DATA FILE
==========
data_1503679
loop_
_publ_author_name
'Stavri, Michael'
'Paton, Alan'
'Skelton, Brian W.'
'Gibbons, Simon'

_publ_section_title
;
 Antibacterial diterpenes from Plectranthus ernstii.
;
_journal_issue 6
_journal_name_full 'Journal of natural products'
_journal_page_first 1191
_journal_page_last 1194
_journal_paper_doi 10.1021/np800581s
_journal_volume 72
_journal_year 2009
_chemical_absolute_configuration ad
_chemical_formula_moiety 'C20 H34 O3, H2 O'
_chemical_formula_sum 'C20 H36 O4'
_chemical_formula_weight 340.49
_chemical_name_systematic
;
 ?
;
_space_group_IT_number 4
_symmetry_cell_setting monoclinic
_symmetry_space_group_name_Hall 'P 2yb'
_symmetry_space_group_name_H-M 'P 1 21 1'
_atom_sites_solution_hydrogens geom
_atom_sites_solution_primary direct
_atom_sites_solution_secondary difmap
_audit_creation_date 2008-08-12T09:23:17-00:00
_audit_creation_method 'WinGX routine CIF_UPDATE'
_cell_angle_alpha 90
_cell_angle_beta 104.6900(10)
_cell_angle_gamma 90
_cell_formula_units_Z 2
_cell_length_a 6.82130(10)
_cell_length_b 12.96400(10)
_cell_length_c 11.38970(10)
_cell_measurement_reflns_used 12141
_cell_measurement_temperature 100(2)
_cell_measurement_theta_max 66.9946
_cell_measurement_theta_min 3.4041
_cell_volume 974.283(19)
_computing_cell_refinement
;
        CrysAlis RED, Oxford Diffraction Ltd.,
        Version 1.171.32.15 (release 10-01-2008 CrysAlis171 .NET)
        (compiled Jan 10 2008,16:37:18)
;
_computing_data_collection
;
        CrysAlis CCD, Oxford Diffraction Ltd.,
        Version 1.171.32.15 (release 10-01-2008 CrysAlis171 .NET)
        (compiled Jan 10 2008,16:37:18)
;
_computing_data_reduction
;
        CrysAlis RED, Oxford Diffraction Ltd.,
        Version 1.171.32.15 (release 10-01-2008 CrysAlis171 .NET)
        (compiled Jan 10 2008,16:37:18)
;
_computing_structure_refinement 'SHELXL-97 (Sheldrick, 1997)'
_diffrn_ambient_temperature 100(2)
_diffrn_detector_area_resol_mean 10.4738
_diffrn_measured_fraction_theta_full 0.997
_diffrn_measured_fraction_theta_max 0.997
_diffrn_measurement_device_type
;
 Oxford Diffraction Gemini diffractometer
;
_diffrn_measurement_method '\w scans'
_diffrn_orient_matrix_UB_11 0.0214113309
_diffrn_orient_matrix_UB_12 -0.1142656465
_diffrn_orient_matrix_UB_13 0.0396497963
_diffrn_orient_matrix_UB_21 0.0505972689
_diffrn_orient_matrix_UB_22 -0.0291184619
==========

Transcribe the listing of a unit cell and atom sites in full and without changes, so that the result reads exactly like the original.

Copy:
data_1503679
loop_
_publ_author_name
'Stavri, Michael'
'Paton, Alan'
'Skelton, Brian W.'
'Gibbons, Simon'

_publ_section_title
;
 Antibacterial diterpenes from Plectranthus ernstii.
;
_journal_issue 6
_journal_name_full 'Journal of natural products'
_journal_page_first 1191
_journal_page_last 1194
_journal_paper_doi 10.1021/np800581s
_journal_volume 72
_journal_year 2009
_chemical_absolute_configuration ad
_chemical_formula_moiety 'C20 H34 O3, H2 O'
_chemical_formula_sum 'C20 H36 O4'
_chemical_formula_weight 340.49
_chemical_name_systematic
;
 ?
;
_space_group_IT_number 4
_symmetry_cell_setting monoclinic
_symmetry_space_group_name_Hall 'P 2yb'
_symmetry_space_group_name_H-M 'P 1 21 1'
_atom_sites_solution_hydrogens geom
_atom_sites_solution_primary direct
_atom_sites_solution_secondary difmap
_audit_creation_date 2008-08-12T09:23:17-00:00
_audit_creation_method 'WinGX routine CIF_UPDATE'
_cell_angle_alpha 90
_cell_angle_beta 104.6900(10)
_cell_angle_gamma 90
_cell_formula_units_Z 2
_cell_length_a 6.82130(10)
_cell_length_b 12.96400(10)
_cell_length_c 11.38970(10)
_cell_measurement_reflns_used 12141
_cell_measurement_temperature 100(2)
_cell_measurement_theta_max 66.9946
_cell_measurement_theta_min 3.4041
_cell_volume 974.283(19)
_computing_cell_refinement
;
        CrysAlis RED, Oxford Diffraction Ltd.,
        Version 1.171.32.15 (release 10-01-2008 CrysAlis171 .NET)
        (compiled Jan 10 2008,16:37:18)
;
_computing_data_collection
;
        CrysAlis CCD, Oxford Diffraction Ltd.,
        Version 1.171.32.15 (release 10-01-2008 CrysAlis171 .NET)
        (compiled Jan 10 2008,16:37:18)
;
_computing_data_reduction
;
        CrysAlis RED, Oxford Diffraction Ltd.,
        Version 1.171.32.15 (release 10-01-2008 CrysAlis171 .NET)
        (compiled Jan 10 2008,16:37:18)
;
_computing_structure_refinement 'SHELXL-97 (Sheldrick, 1997)'
_diffrn_ambient_temperature 100(2)
_diffrn_detector_area_resol_mean 10.4738
_diffrn_measured_fraction_theta_full 0.997
_diffrn_measured_fraction_theta_max 0.997
_diffrn_measurement_device_type
;
 Oxford Diffraction Gemini diffractometer
;
_diffrn_measurement_method '\w scans'
_diffrn_orient_matrix_UB_11 0.0214113309
_diffrn_orient_matrix_UB_12 -0.1142656465
_diffrn_orient_matrix_UB_13 0.0396497963
_diffrn_orient_matrix_UB_21 0.0505972689
_diffrn_orient_matrix_UB_22 -0.0291184619